Table 6 summarizes the considerations written above about general deconstruction principles, to be applied generally, independently from the constructive system.

6. Discussion

The reuse of building components from constructions no longer in use is common throughout human history, assuming not only economic but also symbolic connotations. In more recent times, it has also taken on an ecological perspective, with the reuse and recycling of building materials aimed at the preservation of virgin materials and to keep the level of greenhouse gas emissions due to the construction and use of the building artefact low, as seen in the real-life examples discussed above. The reuse of building components is a direct consequence of the deconstruction activities: if it is well done, it allows obtaining quality materials and components that can be reused in new contexts with considerable environmental advantages, unlike demolition, which arbitrarily destroys a building, resulting in CDW that has to be landfilled.
Deconstruction principles and theories are closely linked to topics such as building constructive systems, type of materials, wet or dry connections, and method of realization, including made on-site or prefabricated: properties that affect the degree of deconstruction of a structure and the homogeneity of the dismounted components to be reused or recycled, instead of being landfilled. Deconstruction possibilities are undoubtedly influenced by the historical period in which the building was planned and built. Historic buildings, as well as most buildings built up to the early 2000s, were not specifically designed for deconstruction, as the lifecycle of the building has historically been rather linear, from construction to demolition, with landfill disposal of the construction and demolition waste. However, nowadays, in the context of the transition from a linear to a circular economy, this aspect is re-evaluated, with the prospect of having new lifecycles for the components that make up a building to be “deconstructed” and not demolished. There are many factors involved, and therefore, it is not easy to make an objective definition that can be applied as a rule to the entire architectural and construction panorama.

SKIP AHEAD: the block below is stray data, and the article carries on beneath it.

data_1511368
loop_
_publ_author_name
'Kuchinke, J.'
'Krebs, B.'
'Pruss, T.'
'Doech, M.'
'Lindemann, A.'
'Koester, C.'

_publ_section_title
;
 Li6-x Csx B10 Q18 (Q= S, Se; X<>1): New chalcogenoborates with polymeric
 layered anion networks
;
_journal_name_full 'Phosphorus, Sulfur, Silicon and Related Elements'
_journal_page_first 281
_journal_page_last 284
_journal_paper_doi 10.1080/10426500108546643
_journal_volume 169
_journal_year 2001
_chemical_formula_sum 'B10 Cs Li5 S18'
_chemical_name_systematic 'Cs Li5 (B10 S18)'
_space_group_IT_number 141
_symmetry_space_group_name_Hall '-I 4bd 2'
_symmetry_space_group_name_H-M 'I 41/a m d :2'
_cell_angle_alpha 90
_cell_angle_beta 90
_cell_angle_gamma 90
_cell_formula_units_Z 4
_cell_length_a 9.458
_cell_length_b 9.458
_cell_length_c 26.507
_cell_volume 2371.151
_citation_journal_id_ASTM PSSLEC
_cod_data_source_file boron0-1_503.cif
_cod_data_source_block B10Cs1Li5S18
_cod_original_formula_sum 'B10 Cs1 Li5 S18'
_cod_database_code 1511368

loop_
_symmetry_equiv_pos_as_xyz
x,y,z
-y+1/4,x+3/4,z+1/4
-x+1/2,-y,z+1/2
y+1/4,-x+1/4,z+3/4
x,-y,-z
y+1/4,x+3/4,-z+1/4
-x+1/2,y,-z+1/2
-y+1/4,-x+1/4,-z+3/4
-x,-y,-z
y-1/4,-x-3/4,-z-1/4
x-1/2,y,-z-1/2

However, it may be worth thinking about the general criteria with which it is possible to achieve an efficient building deconstruction, regardless of the type of construction system. New building projects need to be studied already at the design phase under the viewpoint of deconstruction strategies [89]. This would ensure that the aspect of deconstruction is influencing the choice of constructive system and related materials, influencing the way to plan the complete lifecycle of a building from the beginning, including provisions for reuse and recycling of building components after their dismantling [17]. The application of strategies such as the reduction of the building complexity and the smart choice of materials in the design phase, as well as the production of the documentation needed for the overall knowledge of the building, can lead to successful deconstruction possibilities and related second-life options of the building components. In addition, the integration of the concepts of flexibility and adaptability in the design can allow future renovations or adaptations that may be required to extend the life of the building.